Damn, this album is fantastic. I always seem to forget just how good it is when I go a little while without listening to it. Then, every now and then, usually when a disappointing new Queensryche record — or in this case, a Geoff Tate solo album — hits the shelves, I find myself reaching for it again. Each time, I’m amazed all over by how great it is and how well it holds up nearly a quarter century later.
I’m sitting at my desk on a Saturday night working when I pop the CD into my computer and put the headphones in. The opening of the concept comes on with the nurse coming in to check on the psychiatric patient, that deep “I remember now” after she leaves as he begins to recall events and the slowly building instrumental piece “Anarchy-X” that eventually explodes, after a brief lull, into the soaring “Revolution Calling.” By the time we hit the first chorus, I’m alternately playing air drums and guitar and bobbing and banging my head to the music. I’m getting strange looks across the room, but I don’t care. You have to enjoy this record properly.
I saw a recent interview where Tate, who has tried over the years to distance himself from the metal label, said that Operation: Mindcrime wouldn’t be considered heavy metal by modern standards. I don’t know what record he’s listening to, but when the band rips into songs like “Speak” or the blistering “The Needle Lies,” I don’t know what else you could call it. Regardless of what some of today’s acts seem to believe, metal doesn’t require dissonant bashing or a screaming/growling vocalist. Yes, this is metal, and one of the finest examples of the genre.
The record is a concept album, based pretty tightly on the story of a heroin addict named Nikki who gets involved with a secret revolutionary organization run by a man known only as Dr. X. As the album opens, Nikki is in a psychiatric hospital with amnesia, but reports on television of political assassinations suddenly bring memories flooding back through the rest of the album.
Controlled by his addiction, Nikki is put to use by Dr. X, but when he meets a prostitute-turned-nun named Sister Mary, he begins to question his actions. Seeing the threat, Dr. X orders him to kill Mary and the corrupt priest at her church. Nikki can’t go through with it, and tells Dr. X that he wants out, but Nikki is still controlled by his addiction. He returns to Mary only to find her dead and begins the rapid descent into insanity that lands us back at the beginning of the album.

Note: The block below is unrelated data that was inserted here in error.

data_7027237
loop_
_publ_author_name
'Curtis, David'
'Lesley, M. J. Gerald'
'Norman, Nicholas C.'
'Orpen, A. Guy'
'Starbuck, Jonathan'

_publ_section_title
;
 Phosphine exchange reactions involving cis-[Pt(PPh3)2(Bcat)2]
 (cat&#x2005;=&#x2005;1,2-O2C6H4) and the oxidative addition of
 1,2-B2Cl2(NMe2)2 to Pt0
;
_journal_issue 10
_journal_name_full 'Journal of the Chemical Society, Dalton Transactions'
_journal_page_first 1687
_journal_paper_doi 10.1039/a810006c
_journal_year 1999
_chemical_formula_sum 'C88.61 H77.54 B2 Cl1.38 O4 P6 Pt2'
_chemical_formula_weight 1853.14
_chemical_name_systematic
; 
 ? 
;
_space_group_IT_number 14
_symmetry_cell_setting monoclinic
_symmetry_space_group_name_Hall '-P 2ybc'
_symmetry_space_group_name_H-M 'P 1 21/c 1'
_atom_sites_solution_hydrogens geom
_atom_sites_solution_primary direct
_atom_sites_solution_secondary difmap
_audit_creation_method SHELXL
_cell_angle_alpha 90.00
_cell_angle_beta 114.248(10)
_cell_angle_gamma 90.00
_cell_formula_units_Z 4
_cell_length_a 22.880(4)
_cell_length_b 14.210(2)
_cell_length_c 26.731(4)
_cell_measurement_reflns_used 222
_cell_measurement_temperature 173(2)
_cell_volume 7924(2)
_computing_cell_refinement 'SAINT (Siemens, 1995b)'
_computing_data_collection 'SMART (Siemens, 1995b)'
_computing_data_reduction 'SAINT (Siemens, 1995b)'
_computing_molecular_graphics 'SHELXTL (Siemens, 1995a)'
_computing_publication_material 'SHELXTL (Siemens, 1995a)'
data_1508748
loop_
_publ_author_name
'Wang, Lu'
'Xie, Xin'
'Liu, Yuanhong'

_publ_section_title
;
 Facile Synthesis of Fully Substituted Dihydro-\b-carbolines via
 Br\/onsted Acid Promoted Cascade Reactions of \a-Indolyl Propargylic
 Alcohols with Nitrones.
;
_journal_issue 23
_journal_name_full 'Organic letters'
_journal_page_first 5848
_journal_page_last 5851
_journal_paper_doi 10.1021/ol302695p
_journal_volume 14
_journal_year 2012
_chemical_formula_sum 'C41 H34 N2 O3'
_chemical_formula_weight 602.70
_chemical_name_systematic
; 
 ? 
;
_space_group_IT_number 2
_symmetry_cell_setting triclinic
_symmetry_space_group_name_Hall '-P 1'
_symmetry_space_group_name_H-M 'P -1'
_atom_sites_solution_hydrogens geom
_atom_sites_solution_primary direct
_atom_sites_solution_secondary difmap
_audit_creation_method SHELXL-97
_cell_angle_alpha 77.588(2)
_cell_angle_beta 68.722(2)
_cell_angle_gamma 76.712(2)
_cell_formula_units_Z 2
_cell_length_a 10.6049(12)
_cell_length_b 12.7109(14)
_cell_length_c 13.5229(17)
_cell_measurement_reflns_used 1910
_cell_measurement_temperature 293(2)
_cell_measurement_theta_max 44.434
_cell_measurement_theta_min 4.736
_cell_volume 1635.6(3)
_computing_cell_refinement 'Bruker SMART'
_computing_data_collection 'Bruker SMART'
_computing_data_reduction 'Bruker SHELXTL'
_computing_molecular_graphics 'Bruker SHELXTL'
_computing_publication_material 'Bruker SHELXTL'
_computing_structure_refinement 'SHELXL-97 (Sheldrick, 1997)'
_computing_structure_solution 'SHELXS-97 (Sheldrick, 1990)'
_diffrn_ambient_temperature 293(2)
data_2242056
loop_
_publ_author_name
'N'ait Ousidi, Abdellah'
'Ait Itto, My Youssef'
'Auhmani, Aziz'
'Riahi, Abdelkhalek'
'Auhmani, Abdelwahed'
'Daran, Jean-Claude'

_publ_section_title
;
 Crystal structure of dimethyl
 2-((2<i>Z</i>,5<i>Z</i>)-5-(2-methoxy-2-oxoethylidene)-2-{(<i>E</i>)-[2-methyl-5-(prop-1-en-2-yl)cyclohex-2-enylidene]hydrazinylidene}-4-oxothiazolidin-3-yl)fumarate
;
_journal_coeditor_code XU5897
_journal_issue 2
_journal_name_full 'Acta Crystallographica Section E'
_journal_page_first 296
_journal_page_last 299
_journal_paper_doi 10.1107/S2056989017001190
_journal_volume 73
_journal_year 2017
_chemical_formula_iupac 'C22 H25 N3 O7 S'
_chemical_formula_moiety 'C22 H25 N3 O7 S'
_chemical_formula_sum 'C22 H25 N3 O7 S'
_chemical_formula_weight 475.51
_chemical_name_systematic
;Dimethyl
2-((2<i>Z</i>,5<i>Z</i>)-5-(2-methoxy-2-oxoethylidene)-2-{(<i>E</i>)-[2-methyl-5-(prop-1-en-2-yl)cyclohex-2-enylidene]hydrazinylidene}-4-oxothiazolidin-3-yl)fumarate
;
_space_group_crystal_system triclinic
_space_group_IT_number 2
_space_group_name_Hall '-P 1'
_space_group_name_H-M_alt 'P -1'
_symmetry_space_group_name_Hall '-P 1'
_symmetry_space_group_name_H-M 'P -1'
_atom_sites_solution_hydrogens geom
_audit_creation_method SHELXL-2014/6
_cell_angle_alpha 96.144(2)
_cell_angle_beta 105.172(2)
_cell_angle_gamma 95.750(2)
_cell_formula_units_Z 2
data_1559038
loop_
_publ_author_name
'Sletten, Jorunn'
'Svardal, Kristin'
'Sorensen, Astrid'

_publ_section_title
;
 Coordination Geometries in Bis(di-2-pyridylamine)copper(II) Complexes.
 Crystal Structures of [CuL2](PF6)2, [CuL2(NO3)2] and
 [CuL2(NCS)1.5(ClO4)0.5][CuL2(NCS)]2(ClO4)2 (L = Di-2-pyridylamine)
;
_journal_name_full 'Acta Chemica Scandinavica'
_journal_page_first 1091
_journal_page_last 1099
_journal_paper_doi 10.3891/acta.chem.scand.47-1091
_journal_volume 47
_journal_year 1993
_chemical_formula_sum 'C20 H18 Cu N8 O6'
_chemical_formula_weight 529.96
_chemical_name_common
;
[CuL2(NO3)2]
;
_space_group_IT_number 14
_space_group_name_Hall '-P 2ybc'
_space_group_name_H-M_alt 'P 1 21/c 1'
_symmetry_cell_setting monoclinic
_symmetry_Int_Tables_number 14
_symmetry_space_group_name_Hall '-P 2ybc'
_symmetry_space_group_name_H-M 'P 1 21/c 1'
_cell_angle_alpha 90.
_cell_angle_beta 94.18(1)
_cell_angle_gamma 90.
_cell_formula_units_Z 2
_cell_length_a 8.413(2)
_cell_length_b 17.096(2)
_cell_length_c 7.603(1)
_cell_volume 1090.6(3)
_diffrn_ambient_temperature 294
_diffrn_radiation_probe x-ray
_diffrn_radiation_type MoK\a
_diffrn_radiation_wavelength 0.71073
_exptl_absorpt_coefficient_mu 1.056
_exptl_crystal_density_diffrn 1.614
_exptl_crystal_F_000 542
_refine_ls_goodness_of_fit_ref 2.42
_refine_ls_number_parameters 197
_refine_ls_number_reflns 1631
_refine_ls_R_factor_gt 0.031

Concept albums are tricky devils. Often, a slavish devotion to the story means that the music suffers. With Operation: Mindcrime, Queensryche delivered that rare album that remains completely focused on the story, but also provides an outstanding musical experience. Every song, every lyric on the record advances the tale of Nikki, yet never does the listener feel like that story is dictating the direction of the music.
There isn’t a weak moment or a song that I ever skip from start to finish on this album. It features a great ebb and flow of contemplative pieces and instrumentals and raging rockers that keep the tension and drama up throughout.
I remember as a high schooler thinking the concept was one of the coolest things ever and debating with my friends for hours about what some of the passages meant. As I’ve grown older, the concept seems a bit less likely and what’s going on seems pretty straightforward — or maybe I’m just not looking for secrets anymore like I was then — but it hasn’t weakened the experience of listening to the record in any way.
For me, it’s easily one of the best hard rock albums to come out of the 1980s, more thoughtful and musically accomplished than many of its contemporaries, and it features some classic songs in the genre. Who can forget that sinister echoing main guitar riff of the title track, the epic “Suite Sister Mary,” the soaring “I Don’t Believe in Love” or the haunting finale to the whole tale, “Eyes of a Stranger?” That last song is, arguably, Queensryche’s finest moment — a perfect combination of moody brooding and blazing rock ‘n’ roll, accented by one of Tate’s finest vocal performances.
At the risk of sounding like an old fogey, they just don’t make rock concept albums like this anymore. Heck, very few of them were made at any time. You’ve got tight riffs and lead harmonies from the twin guitars of Michael Wilton and Chris DeGarmo, great hooks, an interesting — if not completely plausible — story and Tate wailing like an air raid siren. It’s absolute musical mastery. What’s not to love?